With the new Elizabeth Line already proving hugely popular with passengers, ACE chief executive Stephen Marcos Jones says it’s now time to make progress on Crossrail 2.
While the engineers who work for our members at the Association for Consultancy and Engineering (ACE) will marvel at the scale of the project – 10,000 workers, 42km of new tunnels, 10 new stations in London and 13 years of construction – the truth is that this means little to the general public.
They will be more impressed by a completely new turn-up-and-go service which dramatically cuts journey times. Liverpool Street to Paddington is now a just a ten minute journey, while Canary Wharf and the City are only seven minutes apart. All of London’s four major airports are now connected via just one change. Up to 34 trains an hour will carry as many as 1,500 commuters beneath the central zone of the capital.
Official figures expect the Elizabeth Line to boost the UK economy by £42bn. In London, 180,000 new homes have been or will be built along the line and a recent study by Rightmove showed that property prices close to Crossrail stations have doubled in the last decade. Through its construction, over 72,000 jobs were directly supported.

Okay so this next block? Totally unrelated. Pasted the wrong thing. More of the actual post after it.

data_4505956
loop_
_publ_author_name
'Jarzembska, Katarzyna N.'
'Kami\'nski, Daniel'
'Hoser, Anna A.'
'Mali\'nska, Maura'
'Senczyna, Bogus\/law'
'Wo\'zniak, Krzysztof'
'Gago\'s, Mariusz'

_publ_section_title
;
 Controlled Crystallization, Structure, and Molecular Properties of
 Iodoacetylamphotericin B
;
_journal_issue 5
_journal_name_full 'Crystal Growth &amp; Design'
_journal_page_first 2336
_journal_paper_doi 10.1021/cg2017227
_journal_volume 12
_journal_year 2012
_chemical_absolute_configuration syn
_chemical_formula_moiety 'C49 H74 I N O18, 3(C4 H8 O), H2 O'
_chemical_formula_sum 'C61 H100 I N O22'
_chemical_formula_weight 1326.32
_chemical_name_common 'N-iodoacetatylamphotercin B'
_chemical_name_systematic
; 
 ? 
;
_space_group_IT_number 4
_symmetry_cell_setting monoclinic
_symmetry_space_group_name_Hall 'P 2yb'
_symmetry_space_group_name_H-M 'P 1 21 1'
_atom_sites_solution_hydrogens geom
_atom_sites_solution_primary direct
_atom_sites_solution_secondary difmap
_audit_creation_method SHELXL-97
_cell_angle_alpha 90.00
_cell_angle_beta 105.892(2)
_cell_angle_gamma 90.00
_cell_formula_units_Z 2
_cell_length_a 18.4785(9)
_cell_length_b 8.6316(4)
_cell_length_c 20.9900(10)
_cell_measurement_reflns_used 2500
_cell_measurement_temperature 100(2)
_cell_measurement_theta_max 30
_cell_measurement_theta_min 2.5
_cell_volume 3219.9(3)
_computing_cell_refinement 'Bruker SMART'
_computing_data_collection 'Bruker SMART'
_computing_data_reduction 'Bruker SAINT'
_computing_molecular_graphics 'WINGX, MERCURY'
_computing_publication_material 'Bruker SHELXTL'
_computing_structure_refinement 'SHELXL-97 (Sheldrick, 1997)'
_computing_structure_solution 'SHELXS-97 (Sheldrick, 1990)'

The benefits haven’t purely been limited to the capital though. Across the supply chain 55,000 roles were supported indirectly. These included the £1bn contract for the design, delivery and testing of trains delivered by Alstom in Derby.
At the launch event, the prime minister outlined his view that now was the time for progress on Crossrail 2. In the same way that the Elizabeth Line has revolutionised east-west travel, this will do the same for north-south, linking Clapham Junction, Chelsea, Euston, Hackney and Tottenham. It will also mean commuters from Surrey and Hertfordshire avoiding pinch points and will free up capacity on the Victoria and Northern tube lines. The project estimates that it can unlock up to 200,000 homes along the line in London and the south east.
We know Boris Johnson is fond of infrastructure projects, but unlike the bridge to Northern Ireland, this one is relatively simple. The project was first discussed in the 1970s and there is already a dedicated team ready to pick up the baton at Transport for London. The upcoming rebuild of Euston and expansion of the British Library have both accommodated a future Crossrail 2 tunnel and station. For all intents and purposes, it's an “oven ready” transformative transport project which will build on the lessons learned of the Elizabeth Line’s construction and delivery.
Finances are – as always – an issue and the Prime Minister has urged London to come up with a plan featuring tax increment financing. More than this however, we need a long-term funding settlement for Transport for London to create the certainty necessary to unlock progress. We need all stakeholders to come together and capitalise on Crossrail’s success for a similarly transformative North/South London route.
Stephen Marcos Jones is CEO of the Association for Consultancy and Engineering (ACE).